OR WAIT null SECS
The hospitals are participating in a federal effort to collect and study the health data of women and babies. The hope is to reduce disparities in outcomes among racial and ethnic groups.
More than 200 hospitals are collaborating on an effort aimed at improving the health of mothers and their babies.
The U.S. Department of Health and Human Services Office on Women’s Health announced the collaboration Monday, Nov. 8. The hospitals are participating in the HHS Perinatal Improvement Collaborative. The federal government has contracted with Premier, Inc. to establish the network.
The goal is to reduce disparities in the health of mothers and their babies and to lower the risk of those most vulnerable to poor health outcomes, the health department said in a news release.
The network will examine the health data of both newborns and their mothers to gauge what’s leading to preventable health risks and deaths. Hospitals will also study whether maternal morbidity and health problems suggest long-term health challenges for their children.
Hospitals in all 50 states are participating in the collaborative, the health department said. The federal government hopes the effort sheds light on differences in care among vulnerable groups and in geographic areas. Each hospital is going to collect more than 150 measures that could affect the health of the mothers and their babies, including hypertension and COVID-19. (Here’s the list of participating hospitals.)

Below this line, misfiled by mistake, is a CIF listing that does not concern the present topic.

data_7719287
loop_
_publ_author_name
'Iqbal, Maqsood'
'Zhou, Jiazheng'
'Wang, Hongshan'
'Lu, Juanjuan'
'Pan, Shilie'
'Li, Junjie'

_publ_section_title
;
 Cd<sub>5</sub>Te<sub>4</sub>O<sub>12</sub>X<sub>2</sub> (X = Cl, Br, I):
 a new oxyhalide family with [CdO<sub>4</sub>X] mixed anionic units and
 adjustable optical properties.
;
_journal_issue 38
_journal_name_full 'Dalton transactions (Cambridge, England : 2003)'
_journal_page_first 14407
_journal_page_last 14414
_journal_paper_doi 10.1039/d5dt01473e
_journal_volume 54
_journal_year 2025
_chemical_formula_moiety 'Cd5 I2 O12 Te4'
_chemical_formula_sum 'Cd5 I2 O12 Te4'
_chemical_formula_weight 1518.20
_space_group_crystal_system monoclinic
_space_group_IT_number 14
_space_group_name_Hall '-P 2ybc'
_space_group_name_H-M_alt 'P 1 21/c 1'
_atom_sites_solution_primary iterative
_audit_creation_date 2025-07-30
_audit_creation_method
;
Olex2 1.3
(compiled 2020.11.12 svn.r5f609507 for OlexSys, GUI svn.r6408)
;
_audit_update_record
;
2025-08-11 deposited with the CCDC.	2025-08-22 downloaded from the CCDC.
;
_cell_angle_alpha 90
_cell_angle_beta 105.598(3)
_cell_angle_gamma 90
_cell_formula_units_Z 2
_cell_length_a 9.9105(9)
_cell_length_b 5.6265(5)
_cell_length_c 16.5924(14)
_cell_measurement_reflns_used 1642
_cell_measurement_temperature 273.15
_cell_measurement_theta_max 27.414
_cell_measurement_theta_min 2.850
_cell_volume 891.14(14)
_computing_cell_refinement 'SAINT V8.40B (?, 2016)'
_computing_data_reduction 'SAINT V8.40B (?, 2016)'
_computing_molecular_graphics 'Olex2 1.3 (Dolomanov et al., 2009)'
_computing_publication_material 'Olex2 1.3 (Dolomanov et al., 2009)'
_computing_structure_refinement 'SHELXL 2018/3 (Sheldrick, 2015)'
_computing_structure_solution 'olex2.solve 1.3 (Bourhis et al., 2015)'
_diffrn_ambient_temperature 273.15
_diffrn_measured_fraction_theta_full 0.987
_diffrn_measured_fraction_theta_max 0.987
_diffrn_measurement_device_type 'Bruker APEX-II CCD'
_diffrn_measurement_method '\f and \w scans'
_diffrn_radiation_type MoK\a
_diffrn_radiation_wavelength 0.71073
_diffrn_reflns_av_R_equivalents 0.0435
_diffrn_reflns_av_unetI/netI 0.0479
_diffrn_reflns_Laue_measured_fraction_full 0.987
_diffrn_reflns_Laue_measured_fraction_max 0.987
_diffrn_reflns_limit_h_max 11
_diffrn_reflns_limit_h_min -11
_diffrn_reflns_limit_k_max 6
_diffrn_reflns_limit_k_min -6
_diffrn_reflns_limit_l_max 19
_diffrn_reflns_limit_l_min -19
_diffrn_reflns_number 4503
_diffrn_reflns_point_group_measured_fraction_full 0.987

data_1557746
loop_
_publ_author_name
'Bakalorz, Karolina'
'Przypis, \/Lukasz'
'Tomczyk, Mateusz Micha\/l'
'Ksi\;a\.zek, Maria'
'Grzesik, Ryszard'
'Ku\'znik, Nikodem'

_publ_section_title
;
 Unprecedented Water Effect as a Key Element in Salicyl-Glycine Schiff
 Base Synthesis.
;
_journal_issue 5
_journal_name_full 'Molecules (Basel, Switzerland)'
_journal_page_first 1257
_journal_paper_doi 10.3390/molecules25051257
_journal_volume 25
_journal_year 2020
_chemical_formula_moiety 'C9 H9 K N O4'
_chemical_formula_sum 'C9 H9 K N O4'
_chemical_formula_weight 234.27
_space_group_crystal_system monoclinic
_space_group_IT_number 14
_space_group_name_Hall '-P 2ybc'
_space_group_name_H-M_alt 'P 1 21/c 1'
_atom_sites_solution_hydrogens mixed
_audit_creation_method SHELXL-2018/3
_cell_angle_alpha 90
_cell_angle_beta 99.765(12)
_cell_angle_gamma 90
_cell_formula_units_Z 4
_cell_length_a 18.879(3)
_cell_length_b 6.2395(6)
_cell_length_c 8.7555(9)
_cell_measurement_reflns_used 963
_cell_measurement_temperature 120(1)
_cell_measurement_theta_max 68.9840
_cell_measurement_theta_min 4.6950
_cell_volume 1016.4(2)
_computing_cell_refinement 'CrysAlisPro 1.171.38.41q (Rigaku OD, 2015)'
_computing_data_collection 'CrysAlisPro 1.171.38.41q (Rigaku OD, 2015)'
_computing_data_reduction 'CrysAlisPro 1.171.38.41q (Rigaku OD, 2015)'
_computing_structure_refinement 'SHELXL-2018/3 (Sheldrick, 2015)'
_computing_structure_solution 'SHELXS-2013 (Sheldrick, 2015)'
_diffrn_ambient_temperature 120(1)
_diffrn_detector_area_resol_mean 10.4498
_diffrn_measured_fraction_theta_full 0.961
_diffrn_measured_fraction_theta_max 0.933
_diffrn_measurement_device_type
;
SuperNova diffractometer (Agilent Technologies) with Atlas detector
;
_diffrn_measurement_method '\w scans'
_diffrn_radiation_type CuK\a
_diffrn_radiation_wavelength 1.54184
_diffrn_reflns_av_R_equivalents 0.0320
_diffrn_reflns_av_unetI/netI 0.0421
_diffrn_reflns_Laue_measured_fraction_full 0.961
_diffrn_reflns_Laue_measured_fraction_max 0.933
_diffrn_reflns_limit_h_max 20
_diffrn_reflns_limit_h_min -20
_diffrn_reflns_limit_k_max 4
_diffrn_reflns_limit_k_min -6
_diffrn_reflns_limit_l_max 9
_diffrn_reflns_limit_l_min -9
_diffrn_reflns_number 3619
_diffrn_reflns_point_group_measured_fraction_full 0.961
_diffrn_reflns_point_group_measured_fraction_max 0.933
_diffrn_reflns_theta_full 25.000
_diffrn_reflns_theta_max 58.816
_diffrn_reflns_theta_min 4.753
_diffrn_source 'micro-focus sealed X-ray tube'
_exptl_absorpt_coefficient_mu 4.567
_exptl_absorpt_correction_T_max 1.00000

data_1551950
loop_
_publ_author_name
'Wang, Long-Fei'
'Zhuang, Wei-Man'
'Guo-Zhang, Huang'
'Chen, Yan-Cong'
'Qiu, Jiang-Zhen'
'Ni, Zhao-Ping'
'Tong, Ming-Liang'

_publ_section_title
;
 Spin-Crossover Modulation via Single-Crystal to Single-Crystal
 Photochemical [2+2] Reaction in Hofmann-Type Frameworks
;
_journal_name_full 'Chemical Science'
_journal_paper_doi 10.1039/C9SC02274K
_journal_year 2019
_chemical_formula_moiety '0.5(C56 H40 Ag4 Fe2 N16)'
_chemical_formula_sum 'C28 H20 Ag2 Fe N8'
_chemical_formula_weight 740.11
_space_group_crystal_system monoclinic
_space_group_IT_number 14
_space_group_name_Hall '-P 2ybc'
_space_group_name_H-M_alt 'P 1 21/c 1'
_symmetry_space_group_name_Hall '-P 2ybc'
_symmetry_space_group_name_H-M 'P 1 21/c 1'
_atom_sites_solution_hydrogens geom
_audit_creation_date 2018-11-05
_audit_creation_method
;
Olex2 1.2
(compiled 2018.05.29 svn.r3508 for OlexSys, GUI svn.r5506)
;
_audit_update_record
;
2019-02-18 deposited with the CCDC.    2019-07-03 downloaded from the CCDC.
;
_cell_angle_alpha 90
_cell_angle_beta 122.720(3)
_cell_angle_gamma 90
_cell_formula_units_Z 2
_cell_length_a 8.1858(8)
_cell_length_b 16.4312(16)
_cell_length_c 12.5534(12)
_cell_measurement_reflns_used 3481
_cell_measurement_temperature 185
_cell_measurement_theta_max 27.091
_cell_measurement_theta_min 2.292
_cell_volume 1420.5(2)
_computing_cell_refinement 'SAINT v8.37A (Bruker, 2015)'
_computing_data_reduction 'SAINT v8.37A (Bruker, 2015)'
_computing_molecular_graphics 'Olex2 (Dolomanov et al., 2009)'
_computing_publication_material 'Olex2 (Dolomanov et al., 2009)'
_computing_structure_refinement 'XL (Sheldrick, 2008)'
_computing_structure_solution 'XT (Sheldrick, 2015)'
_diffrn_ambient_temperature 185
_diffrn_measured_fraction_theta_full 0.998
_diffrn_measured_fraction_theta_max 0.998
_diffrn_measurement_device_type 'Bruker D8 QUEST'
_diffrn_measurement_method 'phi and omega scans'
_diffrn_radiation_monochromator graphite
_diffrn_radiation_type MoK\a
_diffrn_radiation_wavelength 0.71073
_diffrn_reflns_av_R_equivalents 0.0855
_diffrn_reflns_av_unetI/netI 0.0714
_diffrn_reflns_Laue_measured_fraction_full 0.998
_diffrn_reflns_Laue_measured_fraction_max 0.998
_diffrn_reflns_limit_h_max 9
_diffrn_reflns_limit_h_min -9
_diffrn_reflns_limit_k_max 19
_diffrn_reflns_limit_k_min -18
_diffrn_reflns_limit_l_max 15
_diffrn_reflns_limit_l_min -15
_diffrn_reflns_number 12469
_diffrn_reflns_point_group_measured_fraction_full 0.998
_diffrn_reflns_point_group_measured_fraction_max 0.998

The project is aimed at reducing disparities in health care outcomes that often fall along racial and ethnic groups.
“We’re very excited the HHS Perinatal Improvement Collaborative allows us to obtain up-to-date maternal morbidity and mortality data that will inform program planning and policy development across HHS,” Dorothy Fink, Deputy Assistant Secretary for Women’s Health and Director, Office on Women’s Health, said in a statement.
In 2019, 754 women died of maternal causes in the United States, compared to 658 in 2018, according to the U.S. Centers for Disease Control and Prevention.
Black women are at significantly higher risk of dying or having health complications due to childbirth, based on federal health data. In 2019, the maternal mortality rate for non-Hispanic Black women was 2.5 times higher than non-Hispanic white women and 3.5 times the mortality rate for Hispanic women, the CDC reported.
The health and human services department announced last year it had awarded Premier an $8 million contract to set up the network and collect more data on mothers and their babies. At the time, the department noted the higher death rates among some women in minority groups, including American Indian and Alaska Native women. The agency also noted women living in rural areas also lack access to medical care.
An external advisory panel of clinical experts and thought leaders will assist the effort. MoMMA’s Voices, an advocacy group aiming to eliminate maternal mortality, is also part of the collaboration.